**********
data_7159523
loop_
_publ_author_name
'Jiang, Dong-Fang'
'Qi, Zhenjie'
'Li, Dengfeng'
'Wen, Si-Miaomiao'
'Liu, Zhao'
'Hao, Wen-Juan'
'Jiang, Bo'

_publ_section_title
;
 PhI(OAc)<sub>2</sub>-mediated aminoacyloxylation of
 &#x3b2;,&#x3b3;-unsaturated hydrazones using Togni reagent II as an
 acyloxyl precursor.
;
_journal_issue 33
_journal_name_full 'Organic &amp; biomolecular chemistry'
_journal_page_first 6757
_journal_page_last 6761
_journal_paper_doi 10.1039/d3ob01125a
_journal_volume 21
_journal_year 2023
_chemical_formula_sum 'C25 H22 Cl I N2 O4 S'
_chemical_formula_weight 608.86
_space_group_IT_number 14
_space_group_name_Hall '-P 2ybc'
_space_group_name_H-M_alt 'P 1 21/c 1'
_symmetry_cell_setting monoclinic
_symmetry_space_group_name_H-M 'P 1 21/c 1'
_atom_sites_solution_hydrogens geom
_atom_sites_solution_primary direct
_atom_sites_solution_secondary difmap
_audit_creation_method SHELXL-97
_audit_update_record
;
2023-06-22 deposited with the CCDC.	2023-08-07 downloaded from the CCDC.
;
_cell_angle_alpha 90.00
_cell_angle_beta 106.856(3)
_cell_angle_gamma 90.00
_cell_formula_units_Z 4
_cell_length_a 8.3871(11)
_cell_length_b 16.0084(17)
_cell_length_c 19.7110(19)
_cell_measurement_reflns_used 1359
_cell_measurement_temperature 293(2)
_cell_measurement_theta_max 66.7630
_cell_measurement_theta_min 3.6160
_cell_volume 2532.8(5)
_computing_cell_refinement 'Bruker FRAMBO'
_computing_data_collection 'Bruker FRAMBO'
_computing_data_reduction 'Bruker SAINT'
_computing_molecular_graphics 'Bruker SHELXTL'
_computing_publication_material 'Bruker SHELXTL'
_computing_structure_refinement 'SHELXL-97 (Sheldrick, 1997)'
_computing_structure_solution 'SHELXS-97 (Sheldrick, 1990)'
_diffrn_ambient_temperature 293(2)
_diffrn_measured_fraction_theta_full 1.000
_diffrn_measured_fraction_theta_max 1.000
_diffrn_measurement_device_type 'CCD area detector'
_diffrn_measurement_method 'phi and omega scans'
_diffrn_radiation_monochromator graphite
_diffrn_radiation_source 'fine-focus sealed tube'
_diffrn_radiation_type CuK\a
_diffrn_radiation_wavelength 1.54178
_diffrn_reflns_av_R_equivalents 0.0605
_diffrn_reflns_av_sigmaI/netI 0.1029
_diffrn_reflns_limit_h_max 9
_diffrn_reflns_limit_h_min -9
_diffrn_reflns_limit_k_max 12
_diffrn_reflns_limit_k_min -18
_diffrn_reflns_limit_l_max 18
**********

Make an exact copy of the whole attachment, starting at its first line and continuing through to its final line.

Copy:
data_7159523
loop_
_publ_author_name
'Jiang, Dong-Fang'
'Qi, Zhenjie'
'Li, Dengfeng'
'Wen, Si-Miaomiao'
'Liu, Zhao'
'Hao, Wen-Juan'
'Jiang, Bo'

_publ_section_title
;
 PhI(OAc)<sub>2</sub>-mediated aminoacyloxylation of
 &#x3b2;,&#x3b3;-unsaturated hydrazones using Togni reagent II as an
 acyloxyl precursor.
;
_journal_issue 33
_journal_name_full 'Organic &amp; biomolecular chemistry'
_journal_page_first 6757
_journal_page_last 6761
_journal_paper_doi 10.1039/d3ob01125a
_journal_volume 21
_journal_year 2023
_chemical_formula_sum 'C25 H22 Cl I N2 O4 S'
_chemical_formula_weight 608.86
_space_group_IT_number 14
_space_group_name_Hall '-P 2ybc'
_space_group_name_H-M_alt 'P 1 21/c 1'
_symmetry_cell_setting monoclinic
_symmetry_space_group_name_H-M 'P 1 21/c 1'
_atom_sites_solution_hydrogens geom
_atom_sites_solution_primary direct
_atom_sites_solution_secondary difmap
_audit_creation_method SHELXL-97
_audit_update_record
;
2023-06-22 deposited with the CCDC.	2023-08-07 downloaded from the CCDC.
;
_cell_angle_alpha 90.00
_cell_angle_beta 106.856(3)
_cell_angle_gamma 90.00
_cell_formula_units_Z 4
_cell_length_a 8.3871(11)
_cell_length_b 16.0084(17)
_cell_length_c 19.7110(19)
_cell_measurement_reflns_used 1359
_cell_measurement_temperature 293(2)
_cell_measurement_theta_max 66.7630
_cell_measurement_theta_min 3.6160
_cell_volume 2532.8(5)
_computing_cell_refinement 'Bruker FRAMBO'
_computing_data_collection 'Bruker FRAMBO'
_computing_data_reduction 'Bruker SAINT'
_computing_molecular_graphics 'Bruker SHELXTL'
_computing_publication_material 'Bruker SHELXTL'
_computing_structure_refinement 'SHELXL-97 (Sheldrick, 1997)'
_computing_structure_solution 'SHELXS-97 (Sheldrick, 1990)'
_diffrn_ambient_temperature 293(2)
_diffrn_measured_fraction_theta_full 1.000
_diffrn_measured_fraction_theta_max 1.000
_diffrn_measurement_device_type 'CCD area detector'
_diffrn_measurement_method 'phi and omega scans'
_diffrn_radiation_monochromator graphite
_diffrn_radiation_source 'fine-focus sealed tube'
_diffrn_radiation_type CuK\a
_diffrn_radiation_wavelength 1.54178
_diffrn_reflns_av_R_equivalents 0.0605
_diffrn_reflns_av_sigmaI/netI 0.1029
_diffrn_reflns_limit_h_max 9
_diffrn_reflns_limit_h_min -9
_diffrn_reflns_limit_k_max 12
_diffrn_reflns_limit_k_min -18
_diffrn_reflns_limit_l_max 18